breast forms

Perpetual Change — by Pamela DeGroff

| Sep 22, 2008
Spread the love

Perpetual Change-TGs Making Music

From time to time, Perpetual Change will take a slight deviation from the regular playlist. This month is just such a time. The first transgender blugrass musician to be featured in the column is this month’s artist, Julie Olivia Buse. Over the years, it seems like every conceivable style of music has been discussed, even dissected, here. Bluegrass is a welcome addition, and in coming months, there will be more surprises.

On a sombre note, this month’s installment features the first obituary of a transgender musician we’ve ever posted, I believe. In actuality, it’s more of a rememberance of Stacey Fair Tessler, who passed away September 3, 2007. Mention was made of the anniversary of her passing on the TG Music Society’s discussion group. This is an opportunity to honor one of our own.

Julie Olivia Buse

Julie Olivia BuseOne style of music that has yet to be featured in this column is bluegrass. That’s kind of unfortunate, really, because no other genre’ can be considered as seminal as bluegrass. It wouldn’t be much of a stretch to call bluegrass the original “roots” music. It’s from bluegrass that country sprang, as well as folk, and even the foundations of rock and blues.

As with most genre’s, bluegrass has had spikes and lows in its popularity. The older generation of Opry stars such as Ralph Stanley and Bill Monroe kept the style active when the fickle mainstream public moved on to whatever happened to be the musical flavor du jour. Younger artists such as Bela Fleck, Ricky Skaggs, and Allison Krouse took it to newer audiences, injected the music with their own styles, and have kept it viable well into a new century.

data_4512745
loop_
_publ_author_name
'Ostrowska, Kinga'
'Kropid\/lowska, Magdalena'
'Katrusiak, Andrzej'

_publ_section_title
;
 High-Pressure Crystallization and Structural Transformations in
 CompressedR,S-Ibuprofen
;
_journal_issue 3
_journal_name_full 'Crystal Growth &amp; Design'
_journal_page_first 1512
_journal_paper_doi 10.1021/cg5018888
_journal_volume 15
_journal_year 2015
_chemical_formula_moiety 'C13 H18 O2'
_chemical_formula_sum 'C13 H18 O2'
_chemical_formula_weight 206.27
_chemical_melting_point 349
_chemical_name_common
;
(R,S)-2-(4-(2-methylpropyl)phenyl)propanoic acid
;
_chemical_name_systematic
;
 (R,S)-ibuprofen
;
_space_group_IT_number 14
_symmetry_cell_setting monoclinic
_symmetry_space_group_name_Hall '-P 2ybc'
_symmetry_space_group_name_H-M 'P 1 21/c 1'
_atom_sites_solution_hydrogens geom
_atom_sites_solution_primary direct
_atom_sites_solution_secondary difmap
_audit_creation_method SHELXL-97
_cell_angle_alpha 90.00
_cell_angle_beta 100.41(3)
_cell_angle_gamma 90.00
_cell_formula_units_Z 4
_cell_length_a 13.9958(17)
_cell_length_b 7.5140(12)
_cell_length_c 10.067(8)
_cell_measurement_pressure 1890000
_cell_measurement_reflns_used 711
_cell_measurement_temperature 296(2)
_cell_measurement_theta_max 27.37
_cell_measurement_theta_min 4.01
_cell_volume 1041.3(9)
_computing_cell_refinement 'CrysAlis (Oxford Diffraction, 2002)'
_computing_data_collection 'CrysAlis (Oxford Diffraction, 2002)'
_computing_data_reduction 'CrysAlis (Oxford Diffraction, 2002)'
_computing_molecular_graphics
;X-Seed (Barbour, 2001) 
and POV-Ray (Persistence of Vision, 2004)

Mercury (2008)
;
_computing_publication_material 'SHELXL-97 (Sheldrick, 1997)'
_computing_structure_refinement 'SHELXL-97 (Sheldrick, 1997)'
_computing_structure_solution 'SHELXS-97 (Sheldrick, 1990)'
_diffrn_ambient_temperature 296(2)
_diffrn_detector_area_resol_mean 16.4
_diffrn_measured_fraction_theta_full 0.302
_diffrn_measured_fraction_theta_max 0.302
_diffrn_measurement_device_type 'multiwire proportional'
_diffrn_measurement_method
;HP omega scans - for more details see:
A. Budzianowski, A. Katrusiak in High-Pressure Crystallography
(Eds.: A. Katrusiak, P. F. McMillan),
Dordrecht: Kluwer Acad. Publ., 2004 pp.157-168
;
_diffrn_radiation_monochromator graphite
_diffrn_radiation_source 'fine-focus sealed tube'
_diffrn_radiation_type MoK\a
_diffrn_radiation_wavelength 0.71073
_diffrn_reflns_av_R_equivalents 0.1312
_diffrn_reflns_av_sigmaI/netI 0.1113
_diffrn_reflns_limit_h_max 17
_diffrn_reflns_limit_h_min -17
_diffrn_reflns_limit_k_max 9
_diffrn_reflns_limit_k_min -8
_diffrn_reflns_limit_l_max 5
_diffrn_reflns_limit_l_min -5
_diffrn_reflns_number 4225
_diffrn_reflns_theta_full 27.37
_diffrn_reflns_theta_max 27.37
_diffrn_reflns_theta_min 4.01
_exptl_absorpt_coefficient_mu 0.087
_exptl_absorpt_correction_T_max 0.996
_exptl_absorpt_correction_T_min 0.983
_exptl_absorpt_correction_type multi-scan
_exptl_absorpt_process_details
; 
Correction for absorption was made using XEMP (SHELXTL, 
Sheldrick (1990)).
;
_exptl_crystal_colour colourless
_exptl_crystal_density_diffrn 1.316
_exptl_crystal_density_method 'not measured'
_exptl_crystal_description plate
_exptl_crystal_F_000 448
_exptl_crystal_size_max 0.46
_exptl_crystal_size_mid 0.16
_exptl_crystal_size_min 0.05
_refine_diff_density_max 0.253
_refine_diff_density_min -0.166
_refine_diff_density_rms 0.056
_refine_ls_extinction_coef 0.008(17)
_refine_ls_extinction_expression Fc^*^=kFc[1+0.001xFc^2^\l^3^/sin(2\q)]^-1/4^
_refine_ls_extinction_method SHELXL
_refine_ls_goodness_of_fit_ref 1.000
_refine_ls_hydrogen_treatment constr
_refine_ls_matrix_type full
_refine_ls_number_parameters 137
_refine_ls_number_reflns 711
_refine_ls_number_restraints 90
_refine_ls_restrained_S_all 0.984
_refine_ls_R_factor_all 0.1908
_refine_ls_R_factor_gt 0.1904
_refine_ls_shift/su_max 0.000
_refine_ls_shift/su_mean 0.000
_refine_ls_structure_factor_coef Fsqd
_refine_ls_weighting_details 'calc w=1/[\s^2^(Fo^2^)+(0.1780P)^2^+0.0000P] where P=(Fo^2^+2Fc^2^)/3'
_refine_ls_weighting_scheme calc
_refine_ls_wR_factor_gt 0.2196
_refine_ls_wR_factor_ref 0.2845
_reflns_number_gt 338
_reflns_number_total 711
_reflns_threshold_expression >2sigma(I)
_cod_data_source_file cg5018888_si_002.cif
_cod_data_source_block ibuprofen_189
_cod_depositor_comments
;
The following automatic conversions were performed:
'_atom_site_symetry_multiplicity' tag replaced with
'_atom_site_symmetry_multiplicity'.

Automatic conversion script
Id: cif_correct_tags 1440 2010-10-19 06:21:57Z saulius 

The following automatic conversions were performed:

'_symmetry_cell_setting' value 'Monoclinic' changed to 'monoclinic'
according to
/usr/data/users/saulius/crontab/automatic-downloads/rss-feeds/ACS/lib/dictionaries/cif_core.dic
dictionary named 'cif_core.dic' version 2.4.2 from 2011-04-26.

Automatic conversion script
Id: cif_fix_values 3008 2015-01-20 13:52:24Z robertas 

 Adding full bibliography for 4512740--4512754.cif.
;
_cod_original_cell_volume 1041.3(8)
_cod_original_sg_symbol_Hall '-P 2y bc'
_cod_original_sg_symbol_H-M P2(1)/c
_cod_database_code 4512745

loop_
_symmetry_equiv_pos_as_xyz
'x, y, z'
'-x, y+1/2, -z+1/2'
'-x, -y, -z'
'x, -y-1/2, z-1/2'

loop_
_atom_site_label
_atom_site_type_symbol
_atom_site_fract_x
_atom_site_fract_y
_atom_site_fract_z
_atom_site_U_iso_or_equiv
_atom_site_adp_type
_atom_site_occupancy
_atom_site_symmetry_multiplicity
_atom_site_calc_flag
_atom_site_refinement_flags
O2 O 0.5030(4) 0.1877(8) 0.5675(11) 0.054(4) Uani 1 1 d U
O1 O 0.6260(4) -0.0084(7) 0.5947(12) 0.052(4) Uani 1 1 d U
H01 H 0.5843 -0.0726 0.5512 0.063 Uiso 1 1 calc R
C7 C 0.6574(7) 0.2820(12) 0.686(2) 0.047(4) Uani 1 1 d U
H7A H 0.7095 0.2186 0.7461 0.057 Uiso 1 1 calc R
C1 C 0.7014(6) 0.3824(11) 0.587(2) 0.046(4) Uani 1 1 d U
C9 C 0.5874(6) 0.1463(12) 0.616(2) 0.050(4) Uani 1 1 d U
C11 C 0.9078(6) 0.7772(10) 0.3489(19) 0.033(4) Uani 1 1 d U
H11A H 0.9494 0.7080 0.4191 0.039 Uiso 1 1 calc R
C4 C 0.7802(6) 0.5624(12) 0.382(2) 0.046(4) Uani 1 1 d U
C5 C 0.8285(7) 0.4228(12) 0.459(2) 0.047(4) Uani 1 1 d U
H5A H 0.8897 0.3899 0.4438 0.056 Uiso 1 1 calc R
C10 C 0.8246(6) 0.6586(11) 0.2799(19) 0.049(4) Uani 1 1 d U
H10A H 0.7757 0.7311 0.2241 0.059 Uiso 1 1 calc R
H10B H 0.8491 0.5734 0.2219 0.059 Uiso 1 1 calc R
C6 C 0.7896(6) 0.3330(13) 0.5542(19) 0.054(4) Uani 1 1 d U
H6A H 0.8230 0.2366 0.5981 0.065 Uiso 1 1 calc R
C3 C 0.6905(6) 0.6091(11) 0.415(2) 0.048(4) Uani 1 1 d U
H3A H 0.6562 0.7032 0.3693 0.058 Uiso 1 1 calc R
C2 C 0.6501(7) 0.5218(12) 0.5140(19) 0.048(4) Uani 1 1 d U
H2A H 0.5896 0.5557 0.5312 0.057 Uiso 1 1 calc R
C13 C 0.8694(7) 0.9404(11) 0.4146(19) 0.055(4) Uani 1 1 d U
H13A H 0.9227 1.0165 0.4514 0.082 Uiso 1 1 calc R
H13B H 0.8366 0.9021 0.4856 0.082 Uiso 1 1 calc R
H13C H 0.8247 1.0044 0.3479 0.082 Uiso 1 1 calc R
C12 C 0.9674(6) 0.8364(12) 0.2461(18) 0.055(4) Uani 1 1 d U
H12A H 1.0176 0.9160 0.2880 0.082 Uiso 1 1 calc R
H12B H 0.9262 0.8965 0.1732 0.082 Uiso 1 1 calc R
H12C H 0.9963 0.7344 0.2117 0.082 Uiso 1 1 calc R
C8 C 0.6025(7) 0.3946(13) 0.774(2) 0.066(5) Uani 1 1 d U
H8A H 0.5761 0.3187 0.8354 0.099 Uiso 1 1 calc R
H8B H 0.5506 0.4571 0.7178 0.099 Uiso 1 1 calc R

Bluegrass has settled into a niche where it’s often comfortably lumped into a sub-catagory known as Americana Music. Its audience is diverse-from fans of some of the above mentioned artists, to the folks who attend bluegrass festivals across the country.

As with practically every other style of music, there are transgender muscians who love and play bluegrass. Julie Olivia Buse of Yakima, Washington, is proficient at 5 string banjo, guitar, and harmonica.

“I’ve been playing the 5 string banjo…for, oh 20 years now,” she said. “I think, so I pick. I started playing, in of all places, Enid, Oklahoma. I’ve always loved the banjo, and at the time there were not many banjo recordings to listen to. I said to myself, if I learn to play, I can listen to all the banjo music I want.”

Julie doesn’t claim any formal music training, and is largely self-taught. The only thing close to training were some pointers from the music store owner who sold her her first banjo.

As with most musicians, Julie continued to seek out the music that challenged and influenced her the most. She counts among her favorites artists such as Earl Scruggs, Bela Fleck, Roy Clark, and Dick Weissman. Going outside the box, Julie also regards John McEuen, B.B. King, and Louis Armstrong as important sources of inspiration.